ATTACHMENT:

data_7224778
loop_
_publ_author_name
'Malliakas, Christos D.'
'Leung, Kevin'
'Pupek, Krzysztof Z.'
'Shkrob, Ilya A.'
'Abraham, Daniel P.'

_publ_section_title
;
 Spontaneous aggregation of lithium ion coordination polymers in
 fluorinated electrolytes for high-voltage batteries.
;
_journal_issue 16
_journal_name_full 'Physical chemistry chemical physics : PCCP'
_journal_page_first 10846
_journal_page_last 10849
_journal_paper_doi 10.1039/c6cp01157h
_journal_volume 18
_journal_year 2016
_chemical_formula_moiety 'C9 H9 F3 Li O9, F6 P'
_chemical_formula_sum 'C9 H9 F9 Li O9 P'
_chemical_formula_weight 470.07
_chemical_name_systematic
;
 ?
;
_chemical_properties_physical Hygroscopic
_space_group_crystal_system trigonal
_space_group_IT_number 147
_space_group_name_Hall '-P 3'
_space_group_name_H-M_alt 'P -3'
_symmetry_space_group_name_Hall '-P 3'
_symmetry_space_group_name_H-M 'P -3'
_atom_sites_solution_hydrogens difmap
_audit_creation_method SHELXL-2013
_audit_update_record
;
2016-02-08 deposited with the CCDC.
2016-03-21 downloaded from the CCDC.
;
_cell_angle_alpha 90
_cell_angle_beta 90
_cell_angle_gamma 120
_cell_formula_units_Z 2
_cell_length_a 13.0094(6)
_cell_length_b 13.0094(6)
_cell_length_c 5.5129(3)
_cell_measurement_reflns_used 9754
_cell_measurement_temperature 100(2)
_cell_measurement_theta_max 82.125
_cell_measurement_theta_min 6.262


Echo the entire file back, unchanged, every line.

data_7224778
loop_
_publ_author_name
'Malliakas, Christos D.'
'Leung, Kevin'
'Pupek, Krzysztof Z.'
'Shkrob, Ilya A.'
'Abraham, Daniel P.'

_publ_section_title
;
 Spontaneous aggregation of lithium ion coordination polymers in
 fluorinated electrolytes for high-voltage batteries.
;
_journal_issue 16
_journal_name_full 'Physical chemistry chemical physics : PCCP'
_journal_page_first 10846
_journal_page_last 10849
_journal_paper_doi 10.1039/c6cp01157h
_journal_volume 18
_journal_year 2016
_chemical_formula_moiety 'C9 H9 F3 Li O9, F6 P'
_chemical_formula_sum 'C9 H9 F9 Li O9 P'
_chemical_formula_weight 470.07
_chemical_name_systematic
;
 ?
;
_chemical_properties_physical Hygroscopic
_space_group_crystal_system trigonal
_space_group_IT_number 147
_space_group_name_Hall '-P 3'
_space_group_name_H-M_alt 'P -3'
_symmetry_space_group_name_Hall '-P 3'
_symmetry_space_group_name_H-M 'P -3'
_atom_sites_solution_hydrogens difmap
_audit_creation_method SHELXL-2013
_audit_update_record
;
2016-02-08 deposited with the CCDC.
2016-03-21 downloaded from the CCDC.
;
_cell_angle_alpha 90
_cell_angle_beta 90
_cell_angle_gamma 120
_cell_formula_units_Z 2
_cell_length_a 13.0094(6)
_cell_length_b 13.0094(6)
_cell_length_c 5.5129(3)
_cell_measurement_reflns_used 9754
_cell_measurement_temperature 100(2)
_cell_measurement_theta_max 82.125
_cell_measurement_theta_min 6.262